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WICU-TV is the NBC-affiliated television station for the Northwest Region of Pennsylvania that is licensed to Erie. It broadcasts a high definition digital signal on VHF channel 12 from a transmitter east of Langdon in Greene Township. Owned by SJL Broadcast Management Corporation, the station operates CBS affiliate WSEE-TV and a CW subchannel (owned by Lilly Broadcasting, LLC) through a local marketing agreement (LMA) and all share studios on State Street in Downtown Erie. Syndicated programming on WICU includes: Inside Edition, Two and a Half Men, Oprah, and The Dr. Oz Show. This station can also be seen on WSEE's third digital subchannel which airs on UHF channel 16.3 from the same tower. [1] [2]




Erie, Pennsylvania
Branding WICU 12 (general)

WICU 12 News The CW Erie (on DT2) WSEE (on DT3)

Slogan Coverage You

Can Count On

Channels Digital: 12 (VHF) &

WSEE-DT 16.3 (UHF)

Subchannels 12.1 NBC

12.2 The CW 12.3 CBS

Owner [ SJL Broadcast Management

Corporation] (SJL of Pennsylvania License Subsidiary, LLC)

First air date March 15, 1949
Call letters' meaning ICU (sounds like

"I see you")

Sister station(s) WSEE-TV


Former channel number(s) Analog:

12 (VHF, 1949-2009) Digital: 52 (UHF, 1995-2009)

Former affiliations CBS (1949-1954)

ABC (1949-1966) DuMont (1949-1955) all secondary

Transmitter power 5.4 kW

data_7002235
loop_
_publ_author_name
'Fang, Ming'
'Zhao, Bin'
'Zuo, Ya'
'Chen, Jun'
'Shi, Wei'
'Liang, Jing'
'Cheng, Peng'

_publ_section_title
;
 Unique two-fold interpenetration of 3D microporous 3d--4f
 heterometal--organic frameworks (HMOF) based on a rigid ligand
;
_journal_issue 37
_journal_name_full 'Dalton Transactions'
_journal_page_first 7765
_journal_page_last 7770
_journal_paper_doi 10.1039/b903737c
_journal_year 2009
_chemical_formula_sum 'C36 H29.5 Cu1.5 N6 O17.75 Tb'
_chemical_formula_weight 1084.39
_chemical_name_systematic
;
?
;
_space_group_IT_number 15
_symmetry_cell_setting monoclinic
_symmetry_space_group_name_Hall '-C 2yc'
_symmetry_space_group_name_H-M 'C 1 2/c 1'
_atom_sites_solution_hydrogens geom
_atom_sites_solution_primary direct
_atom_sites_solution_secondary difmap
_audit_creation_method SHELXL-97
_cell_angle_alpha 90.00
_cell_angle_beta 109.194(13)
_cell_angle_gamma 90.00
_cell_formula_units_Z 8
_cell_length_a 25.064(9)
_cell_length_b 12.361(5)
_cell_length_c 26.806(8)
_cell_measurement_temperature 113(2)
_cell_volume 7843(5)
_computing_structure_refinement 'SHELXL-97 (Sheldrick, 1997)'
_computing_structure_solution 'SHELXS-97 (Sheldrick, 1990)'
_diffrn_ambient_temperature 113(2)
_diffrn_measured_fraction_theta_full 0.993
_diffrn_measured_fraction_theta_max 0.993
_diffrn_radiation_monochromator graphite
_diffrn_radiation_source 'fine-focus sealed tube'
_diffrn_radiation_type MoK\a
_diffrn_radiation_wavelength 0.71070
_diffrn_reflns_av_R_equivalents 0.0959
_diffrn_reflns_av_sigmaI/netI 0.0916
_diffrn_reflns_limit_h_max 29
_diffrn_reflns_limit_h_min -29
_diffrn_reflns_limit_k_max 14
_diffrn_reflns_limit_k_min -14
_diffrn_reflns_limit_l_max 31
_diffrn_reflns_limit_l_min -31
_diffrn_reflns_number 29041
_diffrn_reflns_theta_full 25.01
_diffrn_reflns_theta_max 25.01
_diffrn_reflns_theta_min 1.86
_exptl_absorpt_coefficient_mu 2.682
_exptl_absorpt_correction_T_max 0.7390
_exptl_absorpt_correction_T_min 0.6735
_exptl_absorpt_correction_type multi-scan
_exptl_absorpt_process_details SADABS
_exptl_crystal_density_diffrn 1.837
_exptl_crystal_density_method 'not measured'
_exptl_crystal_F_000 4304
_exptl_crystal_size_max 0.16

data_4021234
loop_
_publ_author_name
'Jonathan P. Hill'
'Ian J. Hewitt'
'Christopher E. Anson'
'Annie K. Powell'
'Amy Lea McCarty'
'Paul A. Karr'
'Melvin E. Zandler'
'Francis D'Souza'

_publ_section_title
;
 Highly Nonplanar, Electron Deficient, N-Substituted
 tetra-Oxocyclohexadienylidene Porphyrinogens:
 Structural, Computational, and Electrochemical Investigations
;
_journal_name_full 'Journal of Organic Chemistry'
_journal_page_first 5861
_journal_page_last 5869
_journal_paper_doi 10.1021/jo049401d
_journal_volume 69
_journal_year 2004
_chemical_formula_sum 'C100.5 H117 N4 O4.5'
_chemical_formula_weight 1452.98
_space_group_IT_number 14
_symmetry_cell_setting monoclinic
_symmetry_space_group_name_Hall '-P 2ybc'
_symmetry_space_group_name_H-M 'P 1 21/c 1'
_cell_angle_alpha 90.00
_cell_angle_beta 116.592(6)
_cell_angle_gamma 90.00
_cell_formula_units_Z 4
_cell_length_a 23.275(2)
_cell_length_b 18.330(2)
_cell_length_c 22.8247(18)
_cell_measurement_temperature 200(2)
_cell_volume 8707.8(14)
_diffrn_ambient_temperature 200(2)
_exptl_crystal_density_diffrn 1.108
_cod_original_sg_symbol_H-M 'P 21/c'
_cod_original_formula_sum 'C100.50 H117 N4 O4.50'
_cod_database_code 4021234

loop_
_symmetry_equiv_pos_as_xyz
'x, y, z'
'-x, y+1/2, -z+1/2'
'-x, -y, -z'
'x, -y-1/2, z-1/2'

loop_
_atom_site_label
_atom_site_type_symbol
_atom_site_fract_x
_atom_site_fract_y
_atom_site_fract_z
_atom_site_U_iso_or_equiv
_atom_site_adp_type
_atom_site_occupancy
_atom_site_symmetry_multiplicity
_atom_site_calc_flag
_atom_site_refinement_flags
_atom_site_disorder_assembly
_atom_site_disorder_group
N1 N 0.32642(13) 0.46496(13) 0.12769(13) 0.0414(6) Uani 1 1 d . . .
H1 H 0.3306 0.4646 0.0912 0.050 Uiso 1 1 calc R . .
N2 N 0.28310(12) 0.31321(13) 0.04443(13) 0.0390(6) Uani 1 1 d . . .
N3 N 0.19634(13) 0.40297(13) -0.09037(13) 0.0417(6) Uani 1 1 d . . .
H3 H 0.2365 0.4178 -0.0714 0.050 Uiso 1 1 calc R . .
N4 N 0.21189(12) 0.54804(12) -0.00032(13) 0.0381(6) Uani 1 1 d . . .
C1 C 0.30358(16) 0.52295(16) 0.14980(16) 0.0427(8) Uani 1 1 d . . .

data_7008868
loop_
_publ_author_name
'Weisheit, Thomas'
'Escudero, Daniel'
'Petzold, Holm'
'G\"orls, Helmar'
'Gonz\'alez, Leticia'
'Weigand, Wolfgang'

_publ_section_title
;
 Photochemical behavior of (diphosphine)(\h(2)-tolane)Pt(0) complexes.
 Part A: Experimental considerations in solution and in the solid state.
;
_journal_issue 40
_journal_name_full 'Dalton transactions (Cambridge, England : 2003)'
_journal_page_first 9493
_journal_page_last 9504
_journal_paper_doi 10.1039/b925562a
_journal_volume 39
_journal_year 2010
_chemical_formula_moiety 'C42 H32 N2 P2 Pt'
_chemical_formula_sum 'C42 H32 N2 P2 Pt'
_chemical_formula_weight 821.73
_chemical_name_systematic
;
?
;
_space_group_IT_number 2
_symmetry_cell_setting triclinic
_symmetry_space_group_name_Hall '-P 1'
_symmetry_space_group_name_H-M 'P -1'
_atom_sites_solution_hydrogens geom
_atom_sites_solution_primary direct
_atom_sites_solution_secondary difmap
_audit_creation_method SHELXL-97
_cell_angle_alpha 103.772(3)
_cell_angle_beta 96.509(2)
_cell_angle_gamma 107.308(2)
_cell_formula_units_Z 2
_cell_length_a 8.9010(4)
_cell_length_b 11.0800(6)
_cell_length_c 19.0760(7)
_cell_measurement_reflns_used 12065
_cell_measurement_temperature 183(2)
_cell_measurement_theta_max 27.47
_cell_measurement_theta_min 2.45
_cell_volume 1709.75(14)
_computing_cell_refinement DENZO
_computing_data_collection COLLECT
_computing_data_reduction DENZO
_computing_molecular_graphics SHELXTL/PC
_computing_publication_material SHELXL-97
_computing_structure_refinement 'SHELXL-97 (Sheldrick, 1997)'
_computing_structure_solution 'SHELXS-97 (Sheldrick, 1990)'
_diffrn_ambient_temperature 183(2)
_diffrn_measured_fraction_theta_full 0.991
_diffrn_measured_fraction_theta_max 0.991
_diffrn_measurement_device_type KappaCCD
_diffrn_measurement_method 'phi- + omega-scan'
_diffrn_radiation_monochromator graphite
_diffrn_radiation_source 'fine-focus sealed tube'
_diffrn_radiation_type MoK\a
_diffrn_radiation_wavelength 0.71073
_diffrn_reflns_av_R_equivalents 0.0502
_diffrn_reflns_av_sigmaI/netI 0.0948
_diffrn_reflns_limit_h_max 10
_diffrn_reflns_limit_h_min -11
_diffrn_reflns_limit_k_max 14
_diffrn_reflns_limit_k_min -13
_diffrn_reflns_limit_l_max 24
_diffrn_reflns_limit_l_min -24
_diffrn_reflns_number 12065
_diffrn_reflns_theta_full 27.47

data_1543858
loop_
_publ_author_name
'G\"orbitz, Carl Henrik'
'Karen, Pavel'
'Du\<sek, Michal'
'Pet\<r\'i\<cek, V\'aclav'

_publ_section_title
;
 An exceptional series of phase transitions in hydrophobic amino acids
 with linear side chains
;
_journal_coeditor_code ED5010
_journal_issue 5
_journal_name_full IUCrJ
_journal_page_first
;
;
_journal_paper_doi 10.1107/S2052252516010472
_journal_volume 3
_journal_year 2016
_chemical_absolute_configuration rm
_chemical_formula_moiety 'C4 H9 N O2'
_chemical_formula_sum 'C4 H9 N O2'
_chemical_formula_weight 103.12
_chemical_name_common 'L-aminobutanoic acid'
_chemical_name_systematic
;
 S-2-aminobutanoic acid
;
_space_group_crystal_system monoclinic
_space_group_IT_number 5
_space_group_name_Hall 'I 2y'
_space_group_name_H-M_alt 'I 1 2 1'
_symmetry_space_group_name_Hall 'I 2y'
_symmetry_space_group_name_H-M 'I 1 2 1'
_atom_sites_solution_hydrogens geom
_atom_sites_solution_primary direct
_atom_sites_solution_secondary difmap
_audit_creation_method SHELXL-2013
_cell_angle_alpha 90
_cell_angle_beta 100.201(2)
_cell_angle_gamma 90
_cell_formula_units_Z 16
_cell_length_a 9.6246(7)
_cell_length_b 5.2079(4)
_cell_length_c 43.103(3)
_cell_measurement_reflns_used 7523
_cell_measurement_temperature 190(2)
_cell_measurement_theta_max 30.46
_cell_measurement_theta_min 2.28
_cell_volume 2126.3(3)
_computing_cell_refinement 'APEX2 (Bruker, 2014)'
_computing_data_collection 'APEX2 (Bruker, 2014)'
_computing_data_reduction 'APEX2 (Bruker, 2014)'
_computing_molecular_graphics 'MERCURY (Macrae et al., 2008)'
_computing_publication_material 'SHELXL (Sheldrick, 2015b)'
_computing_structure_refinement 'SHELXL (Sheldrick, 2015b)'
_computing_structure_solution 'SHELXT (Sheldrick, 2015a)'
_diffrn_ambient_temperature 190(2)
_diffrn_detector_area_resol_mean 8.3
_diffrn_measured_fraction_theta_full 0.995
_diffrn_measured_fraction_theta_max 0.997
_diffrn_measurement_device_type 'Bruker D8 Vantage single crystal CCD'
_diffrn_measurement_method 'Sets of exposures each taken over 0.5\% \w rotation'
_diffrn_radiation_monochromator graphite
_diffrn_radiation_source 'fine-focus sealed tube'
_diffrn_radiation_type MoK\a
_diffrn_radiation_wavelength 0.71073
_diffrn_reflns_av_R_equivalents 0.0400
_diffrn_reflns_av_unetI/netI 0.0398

Height 306.7 m
Facility ID 24970
Transmitter coordinates 42°3′50″N 80°0′21″W / 42.06389°N 80.00583°W / 42.06389; -80.00583

42°3′52″N 80°0′19″W / 42.06444°N 80.00528°W / 42.06444; -80.00528


[edit] Digital programming

On WICU-DT2 is the area's CW affiliate. Known on-air as The CW Erie, this can also be seen on Time Warner channel 3 and WSEE's second digital subchannel. It gets all of its programming from The CW Plus.

Channel Video Aspect Programming
12.1 1080i 16:9 main WICU programming/NBC HD
12.2 480i 4:3 WSEE-DT2 "The CW Erie"
12.3 480i 4:3 WSEE CBS

[edit] History

WICU began broadcasting in Erie on March 15, 1949 [3] as an affiliate of all four networks of the time (NBC, CBS, ABC, and DuMont). It was one of the last stations to be granted a construction permit before the Federal Communications Commission (FCC) froze new applications. The station was a major beneficiary of a quirk in the FCC's plan for allocating stations. WICU-TV was founded by Edward Lamb an attorney from Toledo, Ohio who also owned WICU radio (1330 AM, now WFNN) and the now-defunct Erie Dispatch Herald along with several other broadcasting properties including WTVN radio and television in Columbus, Ohio.

In the early days of broadcast television, there were twelve VHF channels available and 69 UHF channels (later reduced to 55 in 1983). The VHF bands were more desirable because they carried longer distances. Since there were only twelve VHF channels available, there were limitations as to how closely the stations could be spaced. After the FCC opened the UHF band in 1952, it devised a plan for allocating VHF licenses. Under this plan, almost all of the country would be able to receive two commercial VHF channels plus one noncommercial channel. Most of the rest of the country ("1/2") would be able to receive a third VHF channel. Other areas would be designated as "UHF islands" since they were too close to larger cities for VHF service.